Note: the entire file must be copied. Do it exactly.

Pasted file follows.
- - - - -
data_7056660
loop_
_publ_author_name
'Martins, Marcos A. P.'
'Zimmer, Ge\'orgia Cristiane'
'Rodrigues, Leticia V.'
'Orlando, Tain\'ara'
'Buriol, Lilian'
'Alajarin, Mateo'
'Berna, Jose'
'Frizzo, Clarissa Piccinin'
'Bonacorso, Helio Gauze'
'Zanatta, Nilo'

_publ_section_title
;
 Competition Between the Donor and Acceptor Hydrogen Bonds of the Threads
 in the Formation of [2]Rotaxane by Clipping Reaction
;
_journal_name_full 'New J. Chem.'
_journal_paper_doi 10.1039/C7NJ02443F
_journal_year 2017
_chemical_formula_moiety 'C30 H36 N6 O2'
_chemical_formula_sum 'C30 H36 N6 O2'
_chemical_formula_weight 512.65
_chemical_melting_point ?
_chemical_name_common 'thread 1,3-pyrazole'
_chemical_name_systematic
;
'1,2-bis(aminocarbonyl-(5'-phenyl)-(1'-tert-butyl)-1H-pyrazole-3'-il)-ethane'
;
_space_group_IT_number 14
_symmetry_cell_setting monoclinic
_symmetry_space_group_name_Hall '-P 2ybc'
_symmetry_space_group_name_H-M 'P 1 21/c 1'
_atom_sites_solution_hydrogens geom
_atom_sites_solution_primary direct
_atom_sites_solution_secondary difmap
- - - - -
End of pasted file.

data_7056660
loop_
_publ_author_name
'Martins, Marcos A. P.'
'Zimmer, Ge\'orgia Cristiane'
'Rodrigues, Leticia V.'
'Orlando, Tain\'ara'
'Buriol, Lilian'
'Alajarin, Mateo'
'Berna, Jose'
'Frizzo, Clarissa Piccinin'
'Bonacorso, Helio Gauze'
'Zanatta, Nilo'

_publ_section_title
;
 Competition Between the Donor and Acceptor Hydrogen Bonds of the Threads
 in the Formation of [2]Rotaxane by Clipping Reaction
;
_journal_name_full 'New J. Chem.'
_journal_paper_doi 10.1039/C7NJ02443F
_journal_year 2017
_chemical_formula_moiety 'C30 H36 N6 O2'
_chemical_formula_sum 'C30 H36 N6 O2'
_chemical_formula_weight 512.65
_chemical_melting_point ?
_chemical_name_common 'thread 1,3-pyrazole'
_chemical_name_systematic
;
'1,2-bis(aminocarbonyl-(5'-phenyl)-(1'-tert-butyl)-1H-pyrazole-3'-il)-ethane'
;
_space_group_IT_number 14
_symmetry_cell_setting monoclinic
_symmetry_space_group_name_Hall '-P 2ybc'
_symmetry_space_group_name_H-M 'P 1 21/c 1'
_atom_sites_solution_hydrogens geom
_atom_sites_solution_primary direct
_atom_sites_solution_secondary difmap